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International Alliance for Advanced Judicial Studies (IAAJS)

Criminal justice

 

Criminal justice is the delivery of justice to those who have committed crimes. The criminal justice system is a series of government agencies and institutions whose goals are to identify and catch unlawful individuals to inflict a form of punishment on them. Other goals include the rehabilitation of offenders, preventing other crimes, and moral support for victims. The primary institutions of the criminal justice system are the police, prosecution and defense lawyers, the courts and prisons.

The oldest known codified law is the Code of Hammurabi, dating back to about 1754 BC. The preface directly credits the laws to the code of hammurabi of Ur. In different parts of the world, law could be established by philosophers or religion. In the modern world, laws are typically created and enforced by governments. These codified laws may coexist with or contradict other forms of social control, such as religious proscriptions, professional rules and ethics, or the cultural mores and customs of a society.

Police are primarily concerned with keeping the peace and enforcing criminal law based on their particular mission and jurisdiction. Formed in 1908, the Federal Bureau of Investigation began as an entity which could investigate and enforce specific federal laws as an investigative and "law enforcement agency" in the United States; this, however, has constituted only a small portion of overall policing activity. Policing has included an array of activities in different contexts, but the predominant ones are concerned with order maintenance and the provision of services. During modern times, such endeavors contribute toward fulfilling a shared mission among law enforcement organizations with respect to the traditional policing mission of deterring crime and maintaining societal order.

The prosecutor, or district attorney, is a lawyer who brings charges against a person, persons or corporate entity. It is the prosecutor's duty to explain to the court what crime was committed and to detail what evidence has been found which incriminates the accused. The prosecutor should not be confused with a plaintiff or plaintiff's counsel. Although both serve the function of bringing a complaint before the court, the prosecutor is a servant of the state who makes accusations on behalf of the state in criminal proceedings, while the plaintiff is the complaining party in civil proceedings.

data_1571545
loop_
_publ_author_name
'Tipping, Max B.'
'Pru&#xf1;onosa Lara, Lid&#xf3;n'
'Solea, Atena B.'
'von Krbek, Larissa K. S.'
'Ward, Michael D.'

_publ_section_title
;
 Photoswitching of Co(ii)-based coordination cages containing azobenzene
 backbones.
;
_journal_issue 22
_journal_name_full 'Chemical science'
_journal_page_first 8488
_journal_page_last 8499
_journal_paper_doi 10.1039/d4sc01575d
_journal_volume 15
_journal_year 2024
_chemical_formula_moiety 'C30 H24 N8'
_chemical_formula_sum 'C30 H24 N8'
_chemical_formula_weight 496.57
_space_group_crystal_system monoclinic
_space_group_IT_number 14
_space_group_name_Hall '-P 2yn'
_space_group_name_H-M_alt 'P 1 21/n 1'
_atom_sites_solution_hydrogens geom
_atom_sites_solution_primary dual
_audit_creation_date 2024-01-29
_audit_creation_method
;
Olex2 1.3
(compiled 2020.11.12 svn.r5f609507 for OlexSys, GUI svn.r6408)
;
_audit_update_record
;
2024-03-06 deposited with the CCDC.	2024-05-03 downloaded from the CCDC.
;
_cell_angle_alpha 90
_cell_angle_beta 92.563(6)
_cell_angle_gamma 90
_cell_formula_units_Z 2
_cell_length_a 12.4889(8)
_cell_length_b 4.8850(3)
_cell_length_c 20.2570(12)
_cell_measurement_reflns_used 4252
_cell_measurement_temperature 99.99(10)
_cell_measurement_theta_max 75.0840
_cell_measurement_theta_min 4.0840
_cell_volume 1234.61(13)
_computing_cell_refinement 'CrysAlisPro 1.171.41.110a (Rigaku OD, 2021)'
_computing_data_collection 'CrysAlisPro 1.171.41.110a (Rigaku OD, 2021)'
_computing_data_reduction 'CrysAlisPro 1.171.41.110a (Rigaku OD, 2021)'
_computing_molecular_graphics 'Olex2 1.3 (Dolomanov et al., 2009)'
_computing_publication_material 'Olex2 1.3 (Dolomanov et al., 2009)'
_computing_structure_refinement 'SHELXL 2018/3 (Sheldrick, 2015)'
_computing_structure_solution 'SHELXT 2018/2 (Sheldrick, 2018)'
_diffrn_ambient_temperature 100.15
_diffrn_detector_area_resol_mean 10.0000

The final determination of guilt or innocence is typically made by a third party, who is supposed to be disinterested. This function may be performed by a judge, a panel of judges, or a jury panel composed of unbiased citizens. This process varies depending on the laws of the specific jurisdiction. In some places the panel (be it judges or a jury) is required to issue a unanimous decision, while in others only a majority vote is required. In America, this process depends on the state, level of court, and even agreements between the prosecuting and defending parties. Some nations do not use juries at all, or rely on theological or military authorities to issue verdicts.

Offenders are then turned over to the correctional authorities, from the court system after the accused has been found guilty. Like all other aspects of criminal justice, the administration of punishment has taken many different forms throughout history. Early on, when civilizations lacked the resources necessary to construct and maintain prisons, exile and execution were the primary forms of punishment. Historically shame punishments and exile have also been used as forms of censure.

Execution or capital punishment is still used around the world. Its use is one of the most heavily debated aspects of the criminal justice system. Some societies are willing to use executions as a form of political control, or for relatively minor misdeeds. Other societies reserve execution for only the most sinister and brutal offenses. Others still have discontinued the practice entirely, believing the use of execution to be excessively cruel.

Throughout the 1960s and 1970s, crime rates soared and social issues took center stage in the public eye. A number of new laws and studies focused federal resources on researching new approaches to crime control. The Warren Court (the Supreme Court under Chief Justice Earl Warren), issued a series of rulings which redefined citizen's rights and substantially altered the powers and responsibilities of police and the courts. The Civil Rights Era offered significant legal and ethical challenges to the status quo.

Though a prison, Le Stinche, existed as early as the 14th century in Florence, Italy, incarceration was not widely used until the 19th century. Correctional reform in the United States was first initiated by William Penn, towards the end of the 17th century. For a time, Pennsylvania's criminal code was revised to forbid torture and other forms of cruel punishment, with jails and prisons replacing corporal punishment. These reforms were reverted, upon Penn's death in 1718. Under pressure from a group of Quakers, these reforms were revived in Pennsylvania toward the end of the 18th century, and led to a marked drop in Pennsylvania's crime rate. Patrick Colquhoun, Henry Fielding and others led significant reforms during the late eighteenth and early nineteenth centuries.

 
 

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